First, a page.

• 3.3.2.3 The list is unlimited
3.3.3 Checklist data can vary

3.3.3.1 Implicit

  • 3.3.3.1.1 Person performing the test provides the data in real-time
  • 3.3.3.1.1.1 Slower to execute
  • 3.3.3.1.1.2 But more variety over time

3.3.3.2 Explicit

  • 3.3.3.2.1 Suggestions for data values included in the checklist
  • 3.3.3.2.1.1 Quicker to execute
  • 3.3.3.2.1.2 But beware the repetition

4 Adopting new agile testing practices

4.1 Don’t just chase the buzz-words

  • 4.1.1 You know what they are!

4.2 For every practice you introduce or change, ask yourself…

4.2.1 “Will this help me provide meaningful, quality related feedback, faster… through predominantly manual, human-driven, activities?”

  • 4.2.2 “Am I reducing the wasteful aspect of my testing?”
  • 4.2.2.1 “Or adding more waste!?”

 

4.3 Avoid vanity metrics

  • 4.3.1 Number of teams using practice X
  • 4.3.2 Number of people who have attended training course Y
  • 4.3.3 Number of team members who hold certification Z
  • 4.3.4 Hours spent between teach members and agile coach

5 When you document, do so succinctly and with pace

5.1 Don’t repeat yourself (DRY)

  • 5.1.1 Do larges pieces of one test look like large pieces of another?

5.2 Do you really need it? (DYRNI)

5.2.1 Do you have too much detail in your tests?

5.2.2 Do you really need it?

5.2.3 Who is it for?

  • 5.2.3.1 You?
  • 5.2.3.2 Another team member?
  • 5.2.3.3 Just in case!?
  • 5.2.3.3.1 Beware (!)

5.3 Don’t get blocked (DGB)

5.3.1 Agile “requirements” are rarely intended to be analysed alone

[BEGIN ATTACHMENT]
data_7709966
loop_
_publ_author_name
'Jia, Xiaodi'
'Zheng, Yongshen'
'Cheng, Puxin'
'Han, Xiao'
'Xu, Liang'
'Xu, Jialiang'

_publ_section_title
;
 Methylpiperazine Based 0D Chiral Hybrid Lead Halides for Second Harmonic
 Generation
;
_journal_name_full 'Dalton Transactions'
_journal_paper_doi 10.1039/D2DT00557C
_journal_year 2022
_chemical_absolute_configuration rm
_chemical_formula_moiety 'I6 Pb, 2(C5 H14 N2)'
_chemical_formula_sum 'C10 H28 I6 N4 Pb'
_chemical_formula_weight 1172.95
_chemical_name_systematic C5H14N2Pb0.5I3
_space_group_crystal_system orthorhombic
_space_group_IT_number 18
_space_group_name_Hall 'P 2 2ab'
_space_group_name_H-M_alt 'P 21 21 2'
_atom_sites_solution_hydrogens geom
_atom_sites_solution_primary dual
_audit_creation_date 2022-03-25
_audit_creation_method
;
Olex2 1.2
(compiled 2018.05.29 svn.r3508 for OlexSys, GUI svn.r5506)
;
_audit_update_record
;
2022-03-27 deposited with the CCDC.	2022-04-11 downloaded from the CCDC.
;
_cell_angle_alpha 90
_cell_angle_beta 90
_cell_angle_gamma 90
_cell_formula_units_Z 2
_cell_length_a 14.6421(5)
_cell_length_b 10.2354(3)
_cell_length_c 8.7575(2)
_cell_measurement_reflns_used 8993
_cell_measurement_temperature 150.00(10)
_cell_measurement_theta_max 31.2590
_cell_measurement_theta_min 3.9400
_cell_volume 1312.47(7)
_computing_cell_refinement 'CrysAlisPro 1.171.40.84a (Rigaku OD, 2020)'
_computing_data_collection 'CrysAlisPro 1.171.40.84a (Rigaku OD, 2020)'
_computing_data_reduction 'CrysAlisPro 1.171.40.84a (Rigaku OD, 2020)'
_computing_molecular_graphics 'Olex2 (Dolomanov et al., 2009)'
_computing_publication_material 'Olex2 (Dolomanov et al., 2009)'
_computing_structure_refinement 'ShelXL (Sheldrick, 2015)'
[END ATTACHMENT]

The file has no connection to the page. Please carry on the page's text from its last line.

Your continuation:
• 5.3.1.1 Remember the 3 Cs
  • 5.3.1.1.1 Card
  • 5.3.1.1.2 Conversation (!)
  • 5.3.1.1.3 Confirmation

5.3.2 Don’t allow yourself to get blocked or wonder “what if” for too long

  • 5.3.2.1 Find the correct person to have a conversation with
  • 5.3.2.1.1 Fill the knowledge gap

5.3.3 Create a “need-more-info” annotation that you can use when nobody is around

  • 5.3.3.1 “As a user I would like to be able to import personnel records from other systems”
  • 5.3.3.1.1 “What other system?”
  • 5.3.3.1.2 “I’ll find out later”
  • 5.3.3.2 “Test that the data integrity of a personnel record is maintained when it is importing from”
  • 5.3.3.2.1 “I’ll replace the text between my ‘need-more-info’ annotations (“

5.4.1 Optimise by relying on common information in other locations

  • 5.4.1.1 Wikis / whiteboards / tangible locations
  • 5.4.1.1.1 Test environment settings
  • 5.4.1.1.2 Test tool guides
  • 5.4.1.1.3 Training material
  • 5.4.1.1.4 Username / password vaults
  • 5.4.1.2 Your mind / experience!

6 Why manual testing? Don’t agile projects automate?

6.1 Automated tests can’t cover everything

6.1.1 Usability
6.1.2 Cross browser

  • 6.1.2.1 UI glitches
  • 6.1.2.2 Rendering problems
  • 6.1.2.3 Browsers / operating systems unsupported by automation tool

6.1.3 Style / branding

6.1.4 Mobile technologies

  • 6.1.4.1 Unsupported devices
  • 6.1.4.2 Unsupported interactions